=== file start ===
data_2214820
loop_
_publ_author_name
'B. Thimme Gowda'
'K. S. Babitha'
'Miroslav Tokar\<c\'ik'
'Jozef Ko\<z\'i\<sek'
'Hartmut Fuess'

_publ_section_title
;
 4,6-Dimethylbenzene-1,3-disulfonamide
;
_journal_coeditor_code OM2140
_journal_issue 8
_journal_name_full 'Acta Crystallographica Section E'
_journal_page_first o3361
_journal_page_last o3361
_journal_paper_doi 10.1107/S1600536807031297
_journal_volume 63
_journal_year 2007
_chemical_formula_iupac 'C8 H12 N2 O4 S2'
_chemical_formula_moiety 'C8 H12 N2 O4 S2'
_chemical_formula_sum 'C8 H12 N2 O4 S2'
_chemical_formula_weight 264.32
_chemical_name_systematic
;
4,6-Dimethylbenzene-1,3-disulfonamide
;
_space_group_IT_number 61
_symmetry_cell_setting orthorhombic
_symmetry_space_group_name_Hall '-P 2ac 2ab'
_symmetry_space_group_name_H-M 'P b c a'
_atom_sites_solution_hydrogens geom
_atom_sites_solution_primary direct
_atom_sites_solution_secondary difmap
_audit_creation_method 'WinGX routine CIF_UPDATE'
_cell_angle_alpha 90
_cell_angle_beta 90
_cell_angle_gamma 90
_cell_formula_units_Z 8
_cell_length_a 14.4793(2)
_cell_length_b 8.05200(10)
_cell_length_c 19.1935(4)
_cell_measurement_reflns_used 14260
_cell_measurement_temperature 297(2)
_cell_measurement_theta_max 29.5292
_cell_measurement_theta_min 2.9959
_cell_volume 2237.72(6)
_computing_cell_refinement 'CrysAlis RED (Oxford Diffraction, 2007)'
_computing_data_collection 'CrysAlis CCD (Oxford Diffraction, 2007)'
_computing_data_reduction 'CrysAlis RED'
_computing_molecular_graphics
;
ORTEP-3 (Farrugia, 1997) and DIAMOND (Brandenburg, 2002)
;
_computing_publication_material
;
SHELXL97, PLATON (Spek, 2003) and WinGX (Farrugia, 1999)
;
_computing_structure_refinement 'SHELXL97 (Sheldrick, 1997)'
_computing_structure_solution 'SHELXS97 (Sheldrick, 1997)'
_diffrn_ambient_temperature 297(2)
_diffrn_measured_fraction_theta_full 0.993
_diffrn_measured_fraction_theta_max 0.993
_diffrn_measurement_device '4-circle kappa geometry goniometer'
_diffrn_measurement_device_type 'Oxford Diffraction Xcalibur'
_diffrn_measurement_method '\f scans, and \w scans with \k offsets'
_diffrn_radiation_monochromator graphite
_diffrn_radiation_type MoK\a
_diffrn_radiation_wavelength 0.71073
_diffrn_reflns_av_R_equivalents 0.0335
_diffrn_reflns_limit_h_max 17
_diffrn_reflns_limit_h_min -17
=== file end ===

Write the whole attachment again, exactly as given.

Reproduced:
data_2214820
loop_
_publ_author_name
'B. Thimme Gowda'
'K. S. Babitha'
'Miroslav Tokar\<c\'ik'
'Jozef Ko\<z\'i\<sek'
'Hartmut Fuess'

_publ_section_title
;
 4,6-Dimethylbenzene-1,3-disulfonamide
;
_journal_coeditor_code OM2140
_journal_issue 8
_journal_name_full 'Acta Crystallographica Section E'
_journal_page_first o3361
_journal_page_last o3361
_journal_paper_doi 10.1107/S1600536807031297
_journal_volume 63
_journal_year 2007
_chemical_formula_iupac 'C8 H12 N2 O4 S2'
_chemical_formula_moiety 'C8 H12 N2 O4 S2'
_chemical_formula_sum 'C8 H12 N2 O4 S2'
_chemical_formula_weight 264.32
_chemical_name_systematic
;
4,6-Dimethylbenzene-1,3-disulfonamide
;
_space_group_IT_number 61
_symmetry_cell_setting orthorhombic
_symmetry_space_group_name_Hall '-P 2ac 2ab'
_symmetry_space_group_name_H-M 'P b c a'
_atom_sites_solution_hydrogens geom
_atom_sites_solution_primary direct
_atom_sites_solution_secondary difmap
_audit_creation_method 'WinGX routine CIF_UPDATE'
_cell_angle_alpha 90
_cell_angle_beta 90
_cell_angle_gamma 90
_cell_formula_units_Z 8
_cell_length_a 14.4793(2)
_cell_length_b 8.05200(10)
_cell_length_c 19.1935(4)
_cell_measurement_reflns_used 14260
_cell_measurement_temperature 297(2)
_cell_measurement_theta_max 29.5292
_cell_measurement_theta_min 2.9959
_cell_volume 2237.72(6)
_computing_cell_refinement 'CrysAlis RED (Oxford Diffraction, 2007)'
_computing_data_collection 'CrysAlis CCD (Oxford Diffraction, 2007)'
_computing_data_reduction 'CrysAlis RED'
_computing_molecular_graphics
;
ORTEP-3 (Farrugia, 1997) and DIAMOND (Brandenburg, 2002)
;
_computing_publication_material
;
SHELXL97, PLATON (Spek, 2003) and WinGX (Farrugia, 1999)
;
_computing_structure_refinement 'SHELXL97 (Sheldrick, 1997)'
_computing_structure_solution 'SHELXS97 (Sheldrick, 1997)'
_diffrn_ambient_temperature 297(2)
_diffrn_measured_fraction_theta_full 0.993
_diffrn_measured_fraction_theta_max 0.993
_diffrn_measurement_device '4-circle kappa geometry goniometer'
_diffrn_measurement_device_type 'Oxford Diffraction Xcalibur'
_diffrn_measurement_method '\f scans, and \w scans with \k offsets'
_diffrn_radiation_monochromator graphite
_diffrn_radiation_type MoK\a
_diffrn_radiation_wavelength 0.71073
_diffrn_reflns_av_R_equivalents 0.0335
_diffrn_reflns_limit_h_max 17
_diffrn_reflns_limit_h_min -17